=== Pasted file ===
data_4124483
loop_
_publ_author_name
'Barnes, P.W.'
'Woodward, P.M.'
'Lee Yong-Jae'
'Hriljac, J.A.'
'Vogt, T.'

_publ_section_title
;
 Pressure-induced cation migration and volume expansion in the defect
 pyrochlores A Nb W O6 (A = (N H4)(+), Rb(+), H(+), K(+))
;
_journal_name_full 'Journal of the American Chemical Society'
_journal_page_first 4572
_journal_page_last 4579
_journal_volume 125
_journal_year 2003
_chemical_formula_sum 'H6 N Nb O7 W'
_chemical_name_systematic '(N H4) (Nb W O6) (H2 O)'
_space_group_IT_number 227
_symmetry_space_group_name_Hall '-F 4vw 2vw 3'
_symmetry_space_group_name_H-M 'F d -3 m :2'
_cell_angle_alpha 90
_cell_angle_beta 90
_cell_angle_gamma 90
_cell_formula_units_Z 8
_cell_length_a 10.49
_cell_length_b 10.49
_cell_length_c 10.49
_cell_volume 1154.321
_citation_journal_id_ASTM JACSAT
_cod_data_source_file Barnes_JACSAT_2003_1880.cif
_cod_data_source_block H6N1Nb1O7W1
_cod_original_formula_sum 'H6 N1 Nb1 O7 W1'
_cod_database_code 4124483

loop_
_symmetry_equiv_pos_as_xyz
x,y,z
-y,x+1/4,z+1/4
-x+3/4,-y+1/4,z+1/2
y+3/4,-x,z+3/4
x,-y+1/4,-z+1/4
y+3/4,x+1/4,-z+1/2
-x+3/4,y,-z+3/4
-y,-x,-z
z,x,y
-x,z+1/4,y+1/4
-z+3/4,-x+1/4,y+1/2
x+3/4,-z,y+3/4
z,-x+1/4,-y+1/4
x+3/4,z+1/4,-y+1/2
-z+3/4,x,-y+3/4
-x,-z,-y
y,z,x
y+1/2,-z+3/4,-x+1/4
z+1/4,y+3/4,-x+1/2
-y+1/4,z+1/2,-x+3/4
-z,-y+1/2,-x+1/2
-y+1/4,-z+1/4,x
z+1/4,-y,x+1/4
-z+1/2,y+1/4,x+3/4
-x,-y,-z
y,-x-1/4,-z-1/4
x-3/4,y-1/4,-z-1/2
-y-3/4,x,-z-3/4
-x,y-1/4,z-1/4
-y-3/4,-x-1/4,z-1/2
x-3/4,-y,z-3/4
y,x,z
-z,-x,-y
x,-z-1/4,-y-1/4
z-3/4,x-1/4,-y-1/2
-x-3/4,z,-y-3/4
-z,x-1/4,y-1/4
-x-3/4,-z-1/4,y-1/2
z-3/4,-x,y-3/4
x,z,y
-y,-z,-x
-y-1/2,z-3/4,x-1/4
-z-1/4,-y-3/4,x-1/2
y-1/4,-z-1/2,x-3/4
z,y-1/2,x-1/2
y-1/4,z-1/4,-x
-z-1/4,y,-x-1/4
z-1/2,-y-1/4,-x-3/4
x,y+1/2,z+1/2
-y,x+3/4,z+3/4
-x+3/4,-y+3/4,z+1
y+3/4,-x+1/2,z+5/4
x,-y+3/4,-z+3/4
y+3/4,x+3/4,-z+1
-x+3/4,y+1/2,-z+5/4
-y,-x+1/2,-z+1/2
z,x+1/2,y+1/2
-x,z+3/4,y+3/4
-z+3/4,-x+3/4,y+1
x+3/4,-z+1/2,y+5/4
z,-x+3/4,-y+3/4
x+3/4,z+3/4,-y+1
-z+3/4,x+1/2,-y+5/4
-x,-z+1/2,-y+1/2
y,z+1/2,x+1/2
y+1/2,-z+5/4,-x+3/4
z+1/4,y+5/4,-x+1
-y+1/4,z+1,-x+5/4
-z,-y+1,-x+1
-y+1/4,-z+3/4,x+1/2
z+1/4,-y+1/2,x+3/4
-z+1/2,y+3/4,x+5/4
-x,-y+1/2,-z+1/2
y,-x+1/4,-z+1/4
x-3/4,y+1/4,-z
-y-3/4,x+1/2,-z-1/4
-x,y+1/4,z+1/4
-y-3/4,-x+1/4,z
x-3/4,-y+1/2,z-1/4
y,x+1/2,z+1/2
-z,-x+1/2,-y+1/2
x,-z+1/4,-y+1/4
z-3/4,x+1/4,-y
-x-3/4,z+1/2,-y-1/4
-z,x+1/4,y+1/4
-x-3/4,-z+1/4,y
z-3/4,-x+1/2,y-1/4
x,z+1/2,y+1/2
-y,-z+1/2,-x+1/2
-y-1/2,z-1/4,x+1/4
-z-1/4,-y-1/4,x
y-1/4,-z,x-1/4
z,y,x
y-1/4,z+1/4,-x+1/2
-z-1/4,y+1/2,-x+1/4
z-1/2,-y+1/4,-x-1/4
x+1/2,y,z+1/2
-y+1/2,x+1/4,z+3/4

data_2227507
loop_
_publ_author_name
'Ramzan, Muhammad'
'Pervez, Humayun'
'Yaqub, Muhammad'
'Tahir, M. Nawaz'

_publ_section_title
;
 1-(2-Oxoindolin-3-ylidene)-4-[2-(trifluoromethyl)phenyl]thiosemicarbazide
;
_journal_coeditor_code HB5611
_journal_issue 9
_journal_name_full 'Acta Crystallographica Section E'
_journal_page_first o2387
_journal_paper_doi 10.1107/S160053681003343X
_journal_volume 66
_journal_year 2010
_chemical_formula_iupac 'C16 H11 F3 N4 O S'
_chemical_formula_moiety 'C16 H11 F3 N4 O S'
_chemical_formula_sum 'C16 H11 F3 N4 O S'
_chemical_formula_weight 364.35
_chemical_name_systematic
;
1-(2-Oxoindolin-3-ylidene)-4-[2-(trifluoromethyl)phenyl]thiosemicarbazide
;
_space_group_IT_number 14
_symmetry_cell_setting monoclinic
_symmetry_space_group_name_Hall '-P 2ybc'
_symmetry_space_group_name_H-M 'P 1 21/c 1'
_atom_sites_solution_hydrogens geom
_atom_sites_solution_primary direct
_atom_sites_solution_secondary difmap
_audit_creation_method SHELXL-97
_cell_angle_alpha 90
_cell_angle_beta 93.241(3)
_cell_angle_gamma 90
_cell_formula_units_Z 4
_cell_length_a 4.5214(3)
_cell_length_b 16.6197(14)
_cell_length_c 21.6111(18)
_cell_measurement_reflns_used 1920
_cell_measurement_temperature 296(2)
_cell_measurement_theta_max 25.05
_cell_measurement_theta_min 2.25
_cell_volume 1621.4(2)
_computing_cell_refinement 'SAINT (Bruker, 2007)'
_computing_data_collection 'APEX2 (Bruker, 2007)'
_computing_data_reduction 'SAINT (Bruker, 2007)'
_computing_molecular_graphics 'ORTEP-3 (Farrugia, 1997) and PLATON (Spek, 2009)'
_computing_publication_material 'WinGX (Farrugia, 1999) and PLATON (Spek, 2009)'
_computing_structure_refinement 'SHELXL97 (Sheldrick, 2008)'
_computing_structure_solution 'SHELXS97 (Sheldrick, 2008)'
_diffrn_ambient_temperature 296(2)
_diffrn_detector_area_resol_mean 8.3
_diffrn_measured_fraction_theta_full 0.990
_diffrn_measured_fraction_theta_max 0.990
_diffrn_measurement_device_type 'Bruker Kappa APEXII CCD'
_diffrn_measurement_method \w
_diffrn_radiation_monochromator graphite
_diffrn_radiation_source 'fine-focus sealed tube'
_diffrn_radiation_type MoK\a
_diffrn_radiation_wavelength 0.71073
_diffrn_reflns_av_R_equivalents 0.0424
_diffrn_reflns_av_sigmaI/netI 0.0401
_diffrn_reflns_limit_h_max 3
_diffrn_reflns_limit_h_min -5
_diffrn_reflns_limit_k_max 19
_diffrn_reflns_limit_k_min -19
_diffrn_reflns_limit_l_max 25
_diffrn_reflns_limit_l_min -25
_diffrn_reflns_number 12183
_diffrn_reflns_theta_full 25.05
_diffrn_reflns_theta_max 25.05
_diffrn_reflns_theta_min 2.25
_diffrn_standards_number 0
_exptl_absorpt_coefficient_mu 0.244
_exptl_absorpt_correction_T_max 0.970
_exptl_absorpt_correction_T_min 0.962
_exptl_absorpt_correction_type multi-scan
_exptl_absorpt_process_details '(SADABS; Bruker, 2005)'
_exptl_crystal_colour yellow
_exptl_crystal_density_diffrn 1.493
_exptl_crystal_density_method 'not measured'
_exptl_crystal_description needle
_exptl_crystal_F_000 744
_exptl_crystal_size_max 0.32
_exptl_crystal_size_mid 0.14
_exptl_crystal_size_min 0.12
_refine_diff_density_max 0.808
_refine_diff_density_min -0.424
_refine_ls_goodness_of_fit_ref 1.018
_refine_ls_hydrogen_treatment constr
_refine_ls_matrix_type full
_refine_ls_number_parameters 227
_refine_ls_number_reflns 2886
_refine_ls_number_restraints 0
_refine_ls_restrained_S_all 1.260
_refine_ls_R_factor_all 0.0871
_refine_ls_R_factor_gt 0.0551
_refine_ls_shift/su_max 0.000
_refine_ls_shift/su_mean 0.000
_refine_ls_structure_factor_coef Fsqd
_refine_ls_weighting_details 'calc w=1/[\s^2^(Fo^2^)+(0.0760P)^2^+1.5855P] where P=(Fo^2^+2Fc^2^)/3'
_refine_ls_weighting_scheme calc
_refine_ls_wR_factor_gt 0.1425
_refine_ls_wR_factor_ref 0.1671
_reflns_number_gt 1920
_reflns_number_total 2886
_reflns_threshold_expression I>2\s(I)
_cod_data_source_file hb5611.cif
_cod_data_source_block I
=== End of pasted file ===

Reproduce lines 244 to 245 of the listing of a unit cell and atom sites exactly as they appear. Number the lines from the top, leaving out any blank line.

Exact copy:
_reflns_number_gt 1920
_reflns_number_total 2886